Researchers from Carnegie Mellon University and Disney Research, which is the lab arm of the Disney Company that focuses on computer animation and interactivity, among other things, have worked out a new version of capacitive sensors--the same sensors used in modern smartphones and tablets. This version is able to detect touch in much more detail, like identifying which finger you've used to tap it.
The project is called Touché, and it differs from regular capacitive touch in that it can sense electrical signals "across a broad range of frequencies." (Typical capacitive sensors can only detect one.) It's also apparently easy to implement sensors onto all kinds of items, including doorknobs, water, and, well, people, without having to stick a layer of sensors on top, like you have to with regular capacitive touchscreens. The team used the example of a person wearing a sensor wristband, able to detect gestures and relay them to smartphones.
A better example might be the doorknob. If outfitted with these sensors, you could communicate all kinds of commands by touching the knob in different ways--using your pinkie and index finger, for example, might mean "unlock." (An older sensor would only be able to interpret that command as "two points of entry," rather than identifying the individual fingers.)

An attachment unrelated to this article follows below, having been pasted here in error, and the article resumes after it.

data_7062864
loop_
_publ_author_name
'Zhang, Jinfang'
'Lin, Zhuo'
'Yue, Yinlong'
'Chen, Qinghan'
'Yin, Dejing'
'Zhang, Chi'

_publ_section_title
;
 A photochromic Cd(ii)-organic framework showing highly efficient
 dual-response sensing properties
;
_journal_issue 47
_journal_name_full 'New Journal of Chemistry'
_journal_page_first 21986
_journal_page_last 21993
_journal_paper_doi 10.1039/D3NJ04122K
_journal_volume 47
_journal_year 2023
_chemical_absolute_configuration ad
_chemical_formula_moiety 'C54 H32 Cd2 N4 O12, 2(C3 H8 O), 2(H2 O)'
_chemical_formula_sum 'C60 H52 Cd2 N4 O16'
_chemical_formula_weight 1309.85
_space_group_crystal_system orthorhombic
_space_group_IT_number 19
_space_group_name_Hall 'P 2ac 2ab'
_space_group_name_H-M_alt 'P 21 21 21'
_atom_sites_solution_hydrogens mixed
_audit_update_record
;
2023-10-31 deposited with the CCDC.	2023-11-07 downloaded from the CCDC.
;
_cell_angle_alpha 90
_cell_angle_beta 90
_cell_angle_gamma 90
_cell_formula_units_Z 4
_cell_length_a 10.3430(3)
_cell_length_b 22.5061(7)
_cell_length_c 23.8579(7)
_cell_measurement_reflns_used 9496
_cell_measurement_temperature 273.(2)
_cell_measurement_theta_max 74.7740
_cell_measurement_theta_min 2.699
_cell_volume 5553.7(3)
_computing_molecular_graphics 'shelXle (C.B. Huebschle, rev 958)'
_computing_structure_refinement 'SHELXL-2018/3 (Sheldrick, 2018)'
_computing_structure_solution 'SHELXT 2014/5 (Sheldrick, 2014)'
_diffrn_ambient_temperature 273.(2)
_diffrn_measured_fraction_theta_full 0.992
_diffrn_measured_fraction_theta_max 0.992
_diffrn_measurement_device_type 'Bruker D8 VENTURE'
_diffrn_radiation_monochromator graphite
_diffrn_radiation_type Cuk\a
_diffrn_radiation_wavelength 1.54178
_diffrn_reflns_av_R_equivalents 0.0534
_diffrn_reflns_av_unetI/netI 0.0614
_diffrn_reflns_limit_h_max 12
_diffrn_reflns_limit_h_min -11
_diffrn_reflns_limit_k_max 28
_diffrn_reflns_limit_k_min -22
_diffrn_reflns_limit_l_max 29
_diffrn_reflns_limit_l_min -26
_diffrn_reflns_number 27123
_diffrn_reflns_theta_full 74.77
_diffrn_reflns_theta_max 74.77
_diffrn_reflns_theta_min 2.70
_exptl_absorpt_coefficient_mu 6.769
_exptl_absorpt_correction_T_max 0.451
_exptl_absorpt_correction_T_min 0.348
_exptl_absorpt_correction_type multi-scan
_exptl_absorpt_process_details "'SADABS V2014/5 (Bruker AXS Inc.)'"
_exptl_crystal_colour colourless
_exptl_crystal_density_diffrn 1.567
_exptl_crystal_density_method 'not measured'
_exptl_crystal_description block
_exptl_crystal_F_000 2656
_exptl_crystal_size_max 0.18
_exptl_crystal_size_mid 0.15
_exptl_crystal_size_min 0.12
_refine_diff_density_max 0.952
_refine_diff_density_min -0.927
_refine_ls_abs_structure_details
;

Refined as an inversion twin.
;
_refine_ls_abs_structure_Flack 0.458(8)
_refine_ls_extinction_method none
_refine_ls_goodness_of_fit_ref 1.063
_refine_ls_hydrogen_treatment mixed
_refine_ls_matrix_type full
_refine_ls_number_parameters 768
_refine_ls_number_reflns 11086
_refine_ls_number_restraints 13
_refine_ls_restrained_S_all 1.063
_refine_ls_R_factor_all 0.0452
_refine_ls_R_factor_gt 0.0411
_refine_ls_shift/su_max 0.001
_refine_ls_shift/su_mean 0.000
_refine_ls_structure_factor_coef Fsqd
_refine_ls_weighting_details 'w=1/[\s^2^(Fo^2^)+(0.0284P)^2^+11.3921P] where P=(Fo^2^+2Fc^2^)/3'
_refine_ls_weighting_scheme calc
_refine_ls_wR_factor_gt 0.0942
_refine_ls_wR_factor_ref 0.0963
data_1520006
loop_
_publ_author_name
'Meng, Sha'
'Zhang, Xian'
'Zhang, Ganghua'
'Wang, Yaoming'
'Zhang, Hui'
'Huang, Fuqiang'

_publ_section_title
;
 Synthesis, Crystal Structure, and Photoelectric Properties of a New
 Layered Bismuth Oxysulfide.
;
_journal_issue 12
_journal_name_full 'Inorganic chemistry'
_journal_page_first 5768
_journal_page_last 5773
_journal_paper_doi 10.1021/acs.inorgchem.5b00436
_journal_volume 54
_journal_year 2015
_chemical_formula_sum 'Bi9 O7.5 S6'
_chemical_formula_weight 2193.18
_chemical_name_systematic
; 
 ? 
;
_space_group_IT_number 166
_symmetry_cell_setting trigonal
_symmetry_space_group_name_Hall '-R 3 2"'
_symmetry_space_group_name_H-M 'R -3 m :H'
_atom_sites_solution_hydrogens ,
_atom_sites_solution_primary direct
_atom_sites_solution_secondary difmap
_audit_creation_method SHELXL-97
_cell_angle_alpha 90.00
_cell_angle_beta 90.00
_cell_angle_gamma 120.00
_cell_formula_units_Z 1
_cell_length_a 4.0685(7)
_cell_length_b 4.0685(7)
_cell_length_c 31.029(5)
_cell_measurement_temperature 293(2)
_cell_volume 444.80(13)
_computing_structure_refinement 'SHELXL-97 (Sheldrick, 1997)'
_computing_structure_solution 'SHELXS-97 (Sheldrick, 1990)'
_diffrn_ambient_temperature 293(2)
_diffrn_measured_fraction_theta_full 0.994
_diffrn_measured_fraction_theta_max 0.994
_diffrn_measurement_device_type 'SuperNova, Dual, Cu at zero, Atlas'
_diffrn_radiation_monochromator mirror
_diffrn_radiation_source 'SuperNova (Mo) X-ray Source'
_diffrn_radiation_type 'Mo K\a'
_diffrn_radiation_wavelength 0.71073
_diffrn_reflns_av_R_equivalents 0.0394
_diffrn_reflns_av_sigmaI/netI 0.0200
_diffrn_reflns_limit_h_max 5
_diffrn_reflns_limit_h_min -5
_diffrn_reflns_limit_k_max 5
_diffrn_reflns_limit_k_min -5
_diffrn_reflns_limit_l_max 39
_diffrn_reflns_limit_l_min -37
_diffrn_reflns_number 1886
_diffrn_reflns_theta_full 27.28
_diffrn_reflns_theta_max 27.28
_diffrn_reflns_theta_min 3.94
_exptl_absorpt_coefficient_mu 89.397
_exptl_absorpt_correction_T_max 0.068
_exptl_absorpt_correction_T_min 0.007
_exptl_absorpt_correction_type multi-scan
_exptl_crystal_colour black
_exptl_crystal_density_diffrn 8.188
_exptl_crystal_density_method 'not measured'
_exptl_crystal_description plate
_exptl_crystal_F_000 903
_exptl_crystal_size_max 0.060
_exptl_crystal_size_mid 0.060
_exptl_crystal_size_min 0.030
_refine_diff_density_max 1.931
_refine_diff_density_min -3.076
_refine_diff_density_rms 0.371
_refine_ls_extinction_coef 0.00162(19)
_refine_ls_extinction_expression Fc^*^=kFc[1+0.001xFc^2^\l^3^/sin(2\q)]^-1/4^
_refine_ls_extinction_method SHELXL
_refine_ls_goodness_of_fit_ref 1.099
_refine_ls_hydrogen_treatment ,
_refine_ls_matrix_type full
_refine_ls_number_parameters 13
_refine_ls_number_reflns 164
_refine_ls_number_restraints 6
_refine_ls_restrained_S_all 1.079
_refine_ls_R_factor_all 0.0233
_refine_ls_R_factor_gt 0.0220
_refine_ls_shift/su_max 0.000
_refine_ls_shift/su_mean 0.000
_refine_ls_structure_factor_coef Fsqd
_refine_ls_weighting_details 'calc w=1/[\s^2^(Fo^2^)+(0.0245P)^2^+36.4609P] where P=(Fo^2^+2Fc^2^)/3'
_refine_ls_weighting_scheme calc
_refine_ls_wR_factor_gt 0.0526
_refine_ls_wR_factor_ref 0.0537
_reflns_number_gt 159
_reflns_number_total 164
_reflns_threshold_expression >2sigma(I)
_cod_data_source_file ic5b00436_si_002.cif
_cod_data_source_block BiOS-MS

We do wonder what it would make of the capacitive nose extender, though.
Wow. That's pretty cool
Adds a dimension to encryption. Tactile coding-decoding. The Key to Rebecca becomes The Key to The Electric Slide. If you can't do The Slide, you can't play our reindeer games. Can't you just see dancing taking hold in America again? Hey! You bumped me and I just lost $30,000! I'M GONNA SUE!!!
Don't you just love it when you can tell a product is gonna go big, right when you first lay eyes on it?
This looks like it may cause a whole new type of phone to come out. Combine this with Google's smart glasses and you become the touch pad.
"A question that sometimes drives me hazy: am I or are the others crazy?" - Albert Einstein